Tuesday, November 29, 2011

Painting - keys to getting started

So many happy trees...
I need to paint.  A lot.  I swore that when I started playing Warmachine/Hordes that "I'll get so much more painting done!"  I was a Tyranid player, so the thought of not having to paint 100+ models of identical poses was a relief.  Unfortunately, I still find myself procrastinating when it comes to painting my models, and it's a problem.  I hate being one of those bloggers who uses my real life as an excuse for not getting stuff done, but I'm not in college anymore.  I'm a real person with a real job.  Unfortunately for me, that job happens to be being a teacher.  Oh, and I also work in the theater.  Two incredibly time-consuming jobs.  While that leaves me the occasional downtime to play some Skyrim (another reason for no painting) or play a game of Warmahordes, it's easy for me to avoid painting when I only have small chunks of time.  So today I'm not going to talk about painting techniques, but rather my thoughts on painting in general and how the rest of us can get some painting done.
I really admire one of my good friends because he just sits down and can plow through models.  He's not a particularly quick painter, but all of his paintjobs are neat, clean, and look good.  Not only that, but he really makes a point to paint almost every day, and I don't know how he can bring himself to do it.  Here are some tips that I have found help me to get the painting done that I want to, as best as I can (although remember that my job keeps me busy most days).

Step 1 - Don't fight it!
Okay so let's try an exercise right now, shall we?  Stand up, get your paints, and bring them to your favorite painting location.  Get some water.  Take out a primed model.  Take out a brush.  Start painting.  Chances are, if you do this, you will keep painting and keep going.  Don't spend too long thinking about it!  Just pick a color and paint.  Don't fight it, just do it.  Have somewhere to be in 30 minutes?  No big deal, paint a gun, a leg, some armor, then wash the brush off, and go do what you have to do.
Ted: "Don't fight it?"
Linda: Hindsight is 20-20, Mr. "I never accidentally fondled anyone."
Ted: I don't think the words "don't fight it" have ever been used when someone isn't being sexually harassed. 

Now I have lots of wargaming friends and we all paint.  We're not awesome at it, but we do like playing with fully painted models.  There's something really satisfying about playing with completely painted models on a well-modeled table.  I don't care who you are, you play miniatures games because you love the way the models look on the tabletop.  To prove it, just ask yourself if you could play Starcraft with just basic shapes with different colors instead of the awesome zerglings or marine images.  See what I mean?  Lots of us don't really like the idea of sitting by ourselves painting, so when I visited my friend in Savannah, we took out our models at his kitchen table and just started to paint.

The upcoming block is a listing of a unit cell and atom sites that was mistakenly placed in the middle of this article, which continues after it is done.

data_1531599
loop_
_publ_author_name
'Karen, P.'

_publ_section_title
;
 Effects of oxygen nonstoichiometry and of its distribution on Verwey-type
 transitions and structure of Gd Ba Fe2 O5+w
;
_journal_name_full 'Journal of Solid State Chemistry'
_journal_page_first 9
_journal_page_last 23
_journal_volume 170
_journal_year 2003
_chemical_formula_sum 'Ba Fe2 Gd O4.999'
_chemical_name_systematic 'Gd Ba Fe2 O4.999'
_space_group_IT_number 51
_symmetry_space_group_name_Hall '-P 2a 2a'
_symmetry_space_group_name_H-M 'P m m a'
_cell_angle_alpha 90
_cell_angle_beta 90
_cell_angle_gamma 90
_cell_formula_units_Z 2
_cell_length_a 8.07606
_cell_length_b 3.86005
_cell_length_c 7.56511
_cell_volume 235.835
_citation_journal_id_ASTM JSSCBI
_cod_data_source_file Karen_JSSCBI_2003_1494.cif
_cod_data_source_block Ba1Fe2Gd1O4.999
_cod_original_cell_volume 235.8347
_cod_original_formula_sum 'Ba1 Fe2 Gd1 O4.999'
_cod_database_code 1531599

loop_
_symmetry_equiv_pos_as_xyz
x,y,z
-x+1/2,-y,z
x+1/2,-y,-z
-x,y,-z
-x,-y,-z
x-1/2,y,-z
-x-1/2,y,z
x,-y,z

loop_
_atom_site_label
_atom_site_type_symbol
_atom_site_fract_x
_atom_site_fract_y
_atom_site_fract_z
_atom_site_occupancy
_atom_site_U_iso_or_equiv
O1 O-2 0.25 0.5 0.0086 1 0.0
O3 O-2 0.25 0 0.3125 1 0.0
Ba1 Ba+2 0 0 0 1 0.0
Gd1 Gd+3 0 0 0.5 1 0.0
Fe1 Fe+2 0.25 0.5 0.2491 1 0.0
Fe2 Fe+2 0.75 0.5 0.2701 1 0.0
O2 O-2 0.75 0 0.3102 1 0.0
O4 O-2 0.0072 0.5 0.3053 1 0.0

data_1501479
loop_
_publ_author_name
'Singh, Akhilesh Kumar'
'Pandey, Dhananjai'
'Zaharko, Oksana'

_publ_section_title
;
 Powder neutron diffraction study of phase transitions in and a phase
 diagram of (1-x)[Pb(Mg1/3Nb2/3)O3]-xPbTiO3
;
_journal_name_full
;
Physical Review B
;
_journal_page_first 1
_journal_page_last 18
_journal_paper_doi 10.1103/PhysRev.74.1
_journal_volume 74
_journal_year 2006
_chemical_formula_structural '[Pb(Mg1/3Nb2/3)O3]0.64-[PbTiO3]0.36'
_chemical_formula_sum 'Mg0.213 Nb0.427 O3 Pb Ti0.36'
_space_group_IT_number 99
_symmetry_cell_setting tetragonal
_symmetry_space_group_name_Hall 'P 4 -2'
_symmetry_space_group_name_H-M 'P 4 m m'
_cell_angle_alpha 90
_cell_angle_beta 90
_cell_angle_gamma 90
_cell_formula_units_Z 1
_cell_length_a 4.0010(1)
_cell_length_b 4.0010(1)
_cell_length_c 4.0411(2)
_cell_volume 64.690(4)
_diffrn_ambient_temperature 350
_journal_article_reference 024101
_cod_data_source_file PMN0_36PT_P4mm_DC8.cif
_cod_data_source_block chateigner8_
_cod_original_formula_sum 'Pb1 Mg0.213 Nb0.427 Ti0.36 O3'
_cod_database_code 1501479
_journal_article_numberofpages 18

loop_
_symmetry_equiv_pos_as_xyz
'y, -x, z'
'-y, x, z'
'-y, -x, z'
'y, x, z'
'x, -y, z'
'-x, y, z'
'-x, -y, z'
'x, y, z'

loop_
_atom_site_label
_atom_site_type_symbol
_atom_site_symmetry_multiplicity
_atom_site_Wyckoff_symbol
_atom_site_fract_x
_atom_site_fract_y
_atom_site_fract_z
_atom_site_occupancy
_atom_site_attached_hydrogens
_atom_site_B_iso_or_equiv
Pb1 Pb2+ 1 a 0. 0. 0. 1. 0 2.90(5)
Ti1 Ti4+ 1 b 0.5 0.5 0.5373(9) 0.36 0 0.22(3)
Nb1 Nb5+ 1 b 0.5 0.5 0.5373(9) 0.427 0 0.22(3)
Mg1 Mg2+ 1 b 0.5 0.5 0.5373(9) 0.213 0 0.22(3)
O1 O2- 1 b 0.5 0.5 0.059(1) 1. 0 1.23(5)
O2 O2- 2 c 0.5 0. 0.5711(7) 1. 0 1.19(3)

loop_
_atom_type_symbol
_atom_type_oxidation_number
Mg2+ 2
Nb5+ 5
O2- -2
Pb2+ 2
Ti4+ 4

As fun as they are... I prefer real models
Step 2 - Misery loves company
I'm not a great painter.  I might be "good", but definitely not great.  We love to paint for the end result, the ends justify the means, and we all agree that the means suck (at least among my group of friends).  What a better way to do something that sucks than by dragging your friends into it too?  I could say it's good to get feedback, but really I just like doing an awesome job on a model and showing it off to my friends to make them feel bad.  Who says we can't compete over who's a better painter?  Who knows, it might just be what you need to stay motivated.
Pictured: Me
Step 3 - Motivation
I strongly recommend reading the book Drive if you get the chance.  It's a fantastic book that discusses the raw science behind inherent motivation, and it totally changed my view of the world.  Anyway, one of the best ways to destroy your own motivation for doing something is giving yourself an if-then reward.  So if I said to myself "if I paint 5 models tonight, then I can play Skyrim," then that will actually make me less motivated to do it.  Strange, right?  If someone paid me per model to paint, I would similarly have less inherent motivation to do it.  So how do you stay motivated?  Have fun with it!  Don't give yourself ultimatums or rewards, but focus on the satisfaction at the end of having painted models.  I find that tournaments and conventions (like Templecon) are great motivations for me to paint - not because I have to, but because I want to have fun with fully painted models.
Better than some paintjobs I've seen...
Step 4 - Simplicity
I pride myself on having simple paintjobs.  My aforementioned buddy from Savannah spends a lot of time on his paintjobs and that is great for him.  For me, I like to keep things simple.  I like to maximize the ratio of appearance to time invested in the model, so that means that while my models could look better, I would spend way more time than I want on it, and that's okay!  We all see some snazzy paintjobs out there and want to try it ourselves or do something better, but sometimes it's okay to keep it simple and be happy with it.  I actually find that keeping things simple just means that later you can touch it up and make it better when you find you actually have the motivation to do so.  For me, I like to keep it simple for now.
Maybe someday...?
Related Posts Plugin for WordPress, Blogger...